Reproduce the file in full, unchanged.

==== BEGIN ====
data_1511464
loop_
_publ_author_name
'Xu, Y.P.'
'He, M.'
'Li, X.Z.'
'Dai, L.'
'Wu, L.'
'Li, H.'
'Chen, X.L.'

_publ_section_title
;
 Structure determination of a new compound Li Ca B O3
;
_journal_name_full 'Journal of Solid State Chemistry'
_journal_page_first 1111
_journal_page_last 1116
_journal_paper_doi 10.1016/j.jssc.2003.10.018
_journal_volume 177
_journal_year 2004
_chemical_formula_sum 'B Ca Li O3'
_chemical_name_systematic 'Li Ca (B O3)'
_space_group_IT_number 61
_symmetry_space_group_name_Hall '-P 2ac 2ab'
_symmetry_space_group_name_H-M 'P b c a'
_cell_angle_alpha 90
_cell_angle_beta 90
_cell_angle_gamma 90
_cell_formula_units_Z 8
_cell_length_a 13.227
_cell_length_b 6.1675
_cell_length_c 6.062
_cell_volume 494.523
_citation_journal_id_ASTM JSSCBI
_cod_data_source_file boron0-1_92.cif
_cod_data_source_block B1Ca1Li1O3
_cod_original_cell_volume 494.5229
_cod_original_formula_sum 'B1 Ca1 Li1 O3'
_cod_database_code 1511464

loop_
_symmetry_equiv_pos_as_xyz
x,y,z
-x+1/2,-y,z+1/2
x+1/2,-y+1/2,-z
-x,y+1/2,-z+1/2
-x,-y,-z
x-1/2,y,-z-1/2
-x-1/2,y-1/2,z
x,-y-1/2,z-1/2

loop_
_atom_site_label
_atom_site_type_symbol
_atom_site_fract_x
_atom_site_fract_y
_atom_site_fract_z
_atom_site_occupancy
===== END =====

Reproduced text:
data_1511464
loop_
_publ_author_name
'Xu, Y.P.'
'He, M.'
'Li, X.Z.'
'Dai, L.'
'Wu, L.'
'Li, H.'
'Chen, X.L.'

_publ_section_title
;
 Structure determination of a new compound Li Ca B O3
;
_journal_name_full 'Journal of Solid State Chemistry'
_journal_page_first 1111
_journal_page_last 1116
_journal_paper_doi 10.1016/j.jssc.2003.10.018
_journal_volume 177
_journal_year 2004
_chemical_formula_sum 'B Ca Li O3'
_chemical_name_systematic 'Li Ca (B O3)'
_space_group_IT_number 61
_symmetry_space_group_name_Hall '-P 2ac 2ab'
_symmetry_space_group_name_H-M 'P b c a'
_cell_angle_alpha 90
_cell_angle_beta 90
_cell_angle_gamma 90
_cell_formula_units_Z 8
_cell_length_a 13.227
_cell_length_b 6.1675
_cell_length_c 6.062
_cell_volume 494.523
_citation_journal_id_ASTM JSSCBI
_cod_data_source_file boron0-1_92.cif
_cod_data_source_block B1Ca1Li1O3
_cod_original_cell_volume 494.5229
_cod_original_formula_sum 'B1 Ca1 Li1 O3'
_cod_database_code 1511464

loop_
_symmetry_equiv_pos_as_xyz
x,y,z
-x+1/2,-y,z+1/2
x+1/2,-y+1/2,-z
-x,y+1/2,-z+1/2
-x,-y,-z
x-1/2,y,-z-1/2
-x-1/2,y-1/2,z
x,-y-1/2,z-1/2

loop_
_atom_site_label
_atom_site_type_symbol
_atom_site_fract_x
_atom_site_fract_y
_atom_site_fract_z
_atom_site_occupancy